Nuclear talks with Iran are apparently so stalled that they're now going backward. As the clock ticks toward the deadline for a deal (again), officials from Iran are claiming that major world powers are backtracking on their previous pledges. For weeks, six countries—the U.S., France, Germany, Britain, Russia, and China—have been trying to hammer out a deal about constraints to Iran’s nuclear program. The turbulent talks have already experienced a series of delays: The original deadline for a deal was June 30, a date that would have allowed for Congress to give the accord an expedited 30-day review. But the date was eventually pushed back to July 7, and then to July 10, due to lingering disagreements about certain parts of the deal. Now, it appears that the July 10 deadline will have to be skirted as well.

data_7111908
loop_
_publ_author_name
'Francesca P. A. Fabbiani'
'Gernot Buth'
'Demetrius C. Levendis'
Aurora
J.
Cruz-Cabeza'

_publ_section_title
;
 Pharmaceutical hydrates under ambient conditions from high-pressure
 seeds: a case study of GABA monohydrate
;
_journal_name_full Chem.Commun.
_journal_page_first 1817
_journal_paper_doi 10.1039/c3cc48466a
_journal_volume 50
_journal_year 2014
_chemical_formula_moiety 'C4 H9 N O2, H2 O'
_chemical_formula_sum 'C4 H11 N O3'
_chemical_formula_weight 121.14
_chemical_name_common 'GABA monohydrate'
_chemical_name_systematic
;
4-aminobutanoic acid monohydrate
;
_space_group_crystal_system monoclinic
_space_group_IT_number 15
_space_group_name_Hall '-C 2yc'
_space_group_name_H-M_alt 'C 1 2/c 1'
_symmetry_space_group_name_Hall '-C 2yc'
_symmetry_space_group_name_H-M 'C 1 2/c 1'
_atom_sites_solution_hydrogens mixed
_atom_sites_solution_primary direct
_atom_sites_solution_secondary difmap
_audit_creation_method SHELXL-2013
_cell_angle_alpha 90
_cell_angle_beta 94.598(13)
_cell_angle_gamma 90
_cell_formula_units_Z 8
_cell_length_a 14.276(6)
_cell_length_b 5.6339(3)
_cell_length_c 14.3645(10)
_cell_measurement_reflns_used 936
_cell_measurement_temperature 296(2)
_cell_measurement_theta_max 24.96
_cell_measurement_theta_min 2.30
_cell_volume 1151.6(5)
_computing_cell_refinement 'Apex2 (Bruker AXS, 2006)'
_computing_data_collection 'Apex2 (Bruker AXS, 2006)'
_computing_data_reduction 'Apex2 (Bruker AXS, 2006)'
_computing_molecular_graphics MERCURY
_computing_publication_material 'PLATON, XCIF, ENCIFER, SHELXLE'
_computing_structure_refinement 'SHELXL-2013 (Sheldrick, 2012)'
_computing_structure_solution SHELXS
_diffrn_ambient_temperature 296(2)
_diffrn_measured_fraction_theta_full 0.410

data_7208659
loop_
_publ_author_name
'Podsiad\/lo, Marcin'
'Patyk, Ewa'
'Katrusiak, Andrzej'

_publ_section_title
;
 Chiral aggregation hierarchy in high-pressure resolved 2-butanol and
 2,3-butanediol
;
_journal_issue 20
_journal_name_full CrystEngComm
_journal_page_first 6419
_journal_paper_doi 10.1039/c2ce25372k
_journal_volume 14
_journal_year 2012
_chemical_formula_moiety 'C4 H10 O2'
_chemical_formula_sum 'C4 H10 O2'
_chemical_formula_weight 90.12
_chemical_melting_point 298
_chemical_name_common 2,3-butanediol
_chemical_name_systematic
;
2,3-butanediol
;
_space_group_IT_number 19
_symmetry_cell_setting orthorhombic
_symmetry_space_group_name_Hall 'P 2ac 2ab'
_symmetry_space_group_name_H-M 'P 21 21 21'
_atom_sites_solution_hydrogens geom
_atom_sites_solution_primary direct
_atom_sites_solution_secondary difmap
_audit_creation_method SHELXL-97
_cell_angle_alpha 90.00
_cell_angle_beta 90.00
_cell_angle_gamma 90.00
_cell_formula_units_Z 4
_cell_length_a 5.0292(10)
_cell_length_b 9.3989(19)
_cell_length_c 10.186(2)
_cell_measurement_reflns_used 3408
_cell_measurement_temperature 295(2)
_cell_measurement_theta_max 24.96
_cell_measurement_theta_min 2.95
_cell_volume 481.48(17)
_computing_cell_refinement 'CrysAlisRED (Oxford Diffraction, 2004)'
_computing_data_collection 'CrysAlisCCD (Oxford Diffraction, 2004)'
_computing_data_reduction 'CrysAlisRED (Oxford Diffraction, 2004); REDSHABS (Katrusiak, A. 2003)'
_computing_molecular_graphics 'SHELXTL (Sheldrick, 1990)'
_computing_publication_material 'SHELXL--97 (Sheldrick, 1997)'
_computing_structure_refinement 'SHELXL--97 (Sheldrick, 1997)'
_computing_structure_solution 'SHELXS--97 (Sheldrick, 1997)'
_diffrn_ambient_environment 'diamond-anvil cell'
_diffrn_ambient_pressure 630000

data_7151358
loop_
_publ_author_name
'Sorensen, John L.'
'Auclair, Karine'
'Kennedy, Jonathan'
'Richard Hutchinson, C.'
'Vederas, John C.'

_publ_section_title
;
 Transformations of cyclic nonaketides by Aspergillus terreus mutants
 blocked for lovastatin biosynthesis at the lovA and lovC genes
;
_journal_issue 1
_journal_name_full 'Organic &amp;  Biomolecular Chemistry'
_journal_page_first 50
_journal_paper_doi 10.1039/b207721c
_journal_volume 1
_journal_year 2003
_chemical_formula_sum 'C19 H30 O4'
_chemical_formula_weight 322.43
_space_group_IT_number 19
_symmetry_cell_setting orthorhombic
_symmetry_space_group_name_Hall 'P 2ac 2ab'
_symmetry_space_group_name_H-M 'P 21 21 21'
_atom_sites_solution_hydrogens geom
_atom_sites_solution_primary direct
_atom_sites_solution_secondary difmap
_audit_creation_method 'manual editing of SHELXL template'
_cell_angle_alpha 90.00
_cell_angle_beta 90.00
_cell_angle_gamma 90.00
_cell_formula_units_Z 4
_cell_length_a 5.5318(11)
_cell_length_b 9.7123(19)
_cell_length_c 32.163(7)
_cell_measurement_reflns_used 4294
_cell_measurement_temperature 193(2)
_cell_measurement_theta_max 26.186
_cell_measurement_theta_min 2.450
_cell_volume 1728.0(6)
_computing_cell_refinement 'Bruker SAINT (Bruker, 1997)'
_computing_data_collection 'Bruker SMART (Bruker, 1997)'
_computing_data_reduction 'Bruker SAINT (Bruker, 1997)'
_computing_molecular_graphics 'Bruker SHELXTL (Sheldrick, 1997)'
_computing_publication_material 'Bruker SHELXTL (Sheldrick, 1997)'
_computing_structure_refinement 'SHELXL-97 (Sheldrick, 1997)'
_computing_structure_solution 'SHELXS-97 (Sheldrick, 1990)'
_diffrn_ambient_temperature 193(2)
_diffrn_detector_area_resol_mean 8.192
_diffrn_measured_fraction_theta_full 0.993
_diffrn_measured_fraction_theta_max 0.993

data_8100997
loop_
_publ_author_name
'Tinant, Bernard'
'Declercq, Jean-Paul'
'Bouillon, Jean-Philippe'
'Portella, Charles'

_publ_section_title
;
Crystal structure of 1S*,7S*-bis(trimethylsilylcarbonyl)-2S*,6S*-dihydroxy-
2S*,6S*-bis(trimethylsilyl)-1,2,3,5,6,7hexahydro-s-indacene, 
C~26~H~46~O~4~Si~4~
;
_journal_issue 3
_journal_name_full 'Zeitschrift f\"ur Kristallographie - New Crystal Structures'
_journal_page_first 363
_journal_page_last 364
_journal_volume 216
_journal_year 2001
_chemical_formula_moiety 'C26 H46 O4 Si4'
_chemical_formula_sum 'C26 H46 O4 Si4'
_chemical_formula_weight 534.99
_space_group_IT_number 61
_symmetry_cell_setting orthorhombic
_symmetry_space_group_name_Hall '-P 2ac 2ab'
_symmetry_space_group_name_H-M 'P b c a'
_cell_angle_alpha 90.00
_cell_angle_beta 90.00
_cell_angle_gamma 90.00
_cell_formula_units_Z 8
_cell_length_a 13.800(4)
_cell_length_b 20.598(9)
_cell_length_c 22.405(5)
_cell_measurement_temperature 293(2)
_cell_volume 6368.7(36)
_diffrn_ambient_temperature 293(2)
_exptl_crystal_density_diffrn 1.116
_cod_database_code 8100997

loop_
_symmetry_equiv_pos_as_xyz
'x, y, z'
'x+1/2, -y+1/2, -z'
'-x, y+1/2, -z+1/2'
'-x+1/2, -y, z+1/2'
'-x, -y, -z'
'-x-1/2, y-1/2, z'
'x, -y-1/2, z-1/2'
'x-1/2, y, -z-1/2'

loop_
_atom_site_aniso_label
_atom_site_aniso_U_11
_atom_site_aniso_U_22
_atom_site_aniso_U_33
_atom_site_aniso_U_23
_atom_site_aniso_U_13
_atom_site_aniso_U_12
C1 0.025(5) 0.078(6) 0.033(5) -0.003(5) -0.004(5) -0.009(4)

Mohammad Javad Zarif, Iran’s foreign minister, said Friday that it is unlikely a deal will be struck before the weekend, and also said that the other countries involved in the talks—including the U.S.—“have excessive demands.” Reuters quotes an anonymous Iranian official who said, “Suddenly everyone has their own red lines. Britain has its red line, the U.S. has its red line, France, Germany.” Iran also accused the U.S. Secretary of State John Kerry of waging “psychological warfare against Iran” by declaring on Thursday that “We can’t wait forever for the decisions to be made … if the tough decisions don’t get made, we are absolutely prepared to call an end to this.”
Iran claims that the six other countries involved in the talks are now trying to renege on parts of an earlier nuclear agreement that was reached in April—one that was supposed to serve as the foundation for a final deal this summer. Though no official information has been released about what exactly is holding up the talks, the Wall Street Journal notes that many countries are unhappy with Iran’s insistence on an unrestricted arms trade and ballistic missile program. There has also been general discord over how and when to remove economic sanctions on Iran, as well as what to do about Iran’s suspicious nuclear activity in the past.